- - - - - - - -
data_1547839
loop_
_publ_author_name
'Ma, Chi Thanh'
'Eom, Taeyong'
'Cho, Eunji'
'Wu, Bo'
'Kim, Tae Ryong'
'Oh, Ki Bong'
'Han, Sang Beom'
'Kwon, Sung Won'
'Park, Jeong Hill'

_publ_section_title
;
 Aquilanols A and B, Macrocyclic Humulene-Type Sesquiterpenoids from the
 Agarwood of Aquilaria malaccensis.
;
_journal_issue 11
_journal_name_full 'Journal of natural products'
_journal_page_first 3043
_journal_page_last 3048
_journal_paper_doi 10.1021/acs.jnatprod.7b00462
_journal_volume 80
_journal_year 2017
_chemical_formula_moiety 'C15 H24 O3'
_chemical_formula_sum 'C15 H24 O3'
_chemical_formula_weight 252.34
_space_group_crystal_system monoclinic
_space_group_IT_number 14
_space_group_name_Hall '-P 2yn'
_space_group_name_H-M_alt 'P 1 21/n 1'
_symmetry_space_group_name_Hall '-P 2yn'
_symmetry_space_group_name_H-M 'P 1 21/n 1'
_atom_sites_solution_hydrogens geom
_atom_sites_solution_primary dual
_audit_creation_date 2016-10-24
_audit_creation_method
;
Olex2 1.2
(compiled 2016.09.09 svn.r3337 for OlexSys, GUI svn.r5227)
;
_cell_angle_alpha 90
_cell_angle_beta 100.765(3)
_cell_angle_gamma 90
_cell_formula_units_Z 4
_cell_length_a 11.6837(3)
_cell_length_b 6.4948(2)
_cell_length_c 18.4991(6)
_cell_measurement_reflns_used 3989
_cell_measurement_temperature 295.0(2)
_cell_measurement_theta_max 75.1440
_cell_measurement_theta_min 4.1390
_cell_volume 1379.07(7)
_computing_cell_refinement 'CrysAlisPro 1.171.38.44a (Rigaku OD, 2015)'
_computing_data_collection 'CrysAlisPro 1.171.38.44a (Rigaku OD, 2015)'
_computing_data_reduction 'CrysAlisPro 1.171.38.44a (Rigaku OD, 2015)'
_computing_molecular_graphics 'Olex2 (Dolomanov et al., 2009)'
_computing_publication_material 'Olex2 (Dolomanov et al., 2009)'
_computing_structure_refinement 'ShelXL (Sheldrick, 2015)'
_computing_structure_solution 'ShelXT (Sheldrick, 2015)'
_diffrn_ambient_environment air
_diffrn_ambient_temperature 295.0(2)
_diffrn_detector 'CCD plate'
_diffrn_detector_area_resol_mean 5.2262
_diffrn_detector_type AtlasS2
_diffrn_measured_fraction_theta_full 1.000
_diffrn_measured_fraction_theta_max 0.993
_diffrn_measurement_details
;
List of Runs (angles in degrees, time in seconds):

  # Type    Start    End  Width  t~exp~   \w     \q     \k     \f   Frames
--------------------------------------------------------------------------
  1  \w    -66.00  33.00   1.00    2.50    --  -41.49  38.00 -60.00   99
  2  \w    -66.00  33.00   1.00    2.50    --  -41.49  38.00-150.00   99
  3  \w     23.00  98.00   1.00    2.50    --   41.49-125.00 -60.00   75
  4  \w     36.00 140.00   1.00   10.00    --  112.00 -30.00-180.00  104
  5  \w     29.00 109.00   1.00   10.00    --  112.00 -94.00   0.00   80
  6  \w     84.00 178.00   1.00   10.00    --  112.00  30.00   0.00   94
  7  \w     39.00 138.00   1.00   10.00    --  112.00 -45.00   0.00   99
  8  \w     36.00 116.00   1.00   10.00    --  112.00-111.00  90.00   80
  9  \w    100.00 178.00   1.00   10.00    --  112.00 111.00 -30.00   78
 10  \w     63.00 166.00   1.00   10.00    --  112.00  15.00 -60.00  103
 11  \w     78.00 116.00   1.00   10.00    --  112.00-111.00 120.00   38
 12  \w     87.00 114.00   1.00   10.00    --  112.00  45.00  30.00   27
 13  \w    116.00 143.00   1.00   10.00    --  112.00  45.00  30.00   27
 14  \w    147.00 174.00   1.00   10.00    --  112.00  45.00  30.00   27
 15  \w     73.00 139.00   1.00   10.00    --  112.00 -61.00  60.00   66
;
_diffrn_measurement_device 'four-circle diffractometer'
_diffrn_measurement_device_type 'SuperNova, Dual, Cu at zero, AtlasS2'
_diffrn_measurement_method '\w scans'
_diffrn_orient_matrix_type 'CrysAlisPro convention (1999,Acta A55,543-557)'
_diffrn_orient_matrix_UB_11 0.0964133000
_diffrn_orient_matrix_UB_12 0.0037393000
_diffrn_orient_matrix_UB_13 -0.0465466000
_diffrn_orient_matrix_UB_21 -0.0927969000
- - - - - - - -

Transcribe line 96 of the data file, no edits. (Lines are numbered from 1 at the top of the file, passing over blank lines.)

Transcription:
_diffrn_orient_matrix_UB_21 -0.0927969000